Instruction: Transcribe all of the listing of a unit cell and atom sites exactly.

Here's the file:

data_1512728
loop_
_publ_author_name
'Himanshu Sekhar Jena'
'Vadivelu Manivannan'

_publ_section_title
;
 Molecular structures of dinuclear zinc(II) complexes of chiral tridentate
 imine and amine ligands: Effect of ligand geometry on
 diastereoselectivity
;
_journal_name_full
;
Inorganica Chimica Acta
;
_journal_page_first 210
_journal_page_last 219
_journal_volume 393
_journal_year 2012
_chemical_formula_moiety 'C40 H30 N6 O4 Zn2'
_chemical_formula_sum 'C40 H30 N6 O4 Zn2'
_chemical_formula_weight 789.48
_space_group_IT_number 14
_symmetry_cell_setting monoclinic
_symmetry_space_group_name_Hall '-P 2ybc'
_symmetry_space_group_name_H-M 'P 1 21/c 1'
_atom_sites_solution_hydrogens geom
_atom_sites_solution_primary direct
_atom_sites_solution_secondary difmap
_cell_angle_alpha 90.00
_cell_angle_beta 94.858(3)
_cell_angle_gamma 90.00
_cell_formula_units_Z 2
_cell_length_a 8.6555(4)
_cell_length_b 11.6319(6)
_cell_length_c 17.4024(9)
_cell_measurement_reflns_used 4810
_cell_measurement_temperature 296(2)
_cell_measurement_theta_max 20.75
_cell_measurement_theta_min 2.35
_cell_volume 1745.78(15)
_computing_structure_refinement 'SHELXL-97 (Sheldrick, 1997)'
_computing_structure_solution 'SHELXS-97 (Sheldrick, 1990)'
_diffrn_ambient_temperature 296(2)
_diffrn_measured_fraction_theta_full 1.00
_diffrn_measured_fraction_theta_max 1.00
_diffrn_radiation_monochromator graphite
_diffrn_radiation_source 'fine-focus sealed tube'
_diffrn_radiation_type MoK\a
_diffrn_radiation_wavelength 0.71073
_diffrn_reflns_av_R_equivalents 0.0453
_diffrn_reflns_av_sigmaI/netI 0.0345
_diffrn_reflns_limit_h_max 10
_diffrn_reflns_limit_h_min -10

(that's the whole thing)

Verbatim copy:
data_1512728
loop_
_publ_author_name
'Himanshu Sekhar Jena'
'Vadivelu Manivannan'

_publ_section_title
;
 Molecular structures of dinuclear zinc(II) complexes of chiral tridentate
 imine and amine ligands: Effect of ligand geometry on
 diastereoselectivity
;
_journal_name_full
;
Inorganica Chimica Acta
;
_journal_page_first 210
_journal_page_last 219
_journal_volume 393
_journal_year 2012
_chemical_formula_moiety 'C40 H30 N6 O4 Zn2'
_chemical_formula_sum 'C40 H30 N6 O4 Zn2'
_chemical_formula_weight 789.48
_space_group_IT_number 14
_symmetry_cell_setting monoclinic
_symmetry_space_group_name_Hall '-P 2ybc'
_symmetry_space_group_name_H-M 'P 1 21/c 1'
_atom_sites_solution_hydrogens geom
_atom_sites_solution_primary direct
_atom_sites_solution_secondary difmap
_cell_angle_alpha 90.00
_cell_angle_beta 94.858(3)
_cell_angle_gamma 90.00
_cell_formula_units_Z 2
_cell_length_a 8.6555(4)
_cell_length_b 11.6319(6)
_cell_length_c 17.4024(9)
_cell_measurement_reflns_used 4810
_cell_measurement_temperature 296(2)
_cell_measurement_theta_max 20.75
_cell_measurement_theta_min 2.35
_cell_volume 1745.78(15)
_computing_structure_refinement 'SHELXL-97 (Sheldrick, 1997)'
_computing_structure_solution 'SHELXS-97 (Sheldrick, 1990)'
_diffrn_ambient_temperature 296(2)
_diffrn_measured_fraction_theta_full 1.00
_diffrn_measured_fraction_theta_max 1.00
_diffrn_radiation_monochromator graphite
_diffrn_radiation_source 'fine-focus sealed tube'
_diffrn_radiation_type MoK\a
_diffrn_radiation_wavelength 0.71073
_diffrn_reflns_av_R_equivalents 0.0453
_diffrn_reflns_av_sigmaI/netI 0.0345
_diffrn_reflns_limit_h_max 10
_diffrn_reflns_limit_h_min -10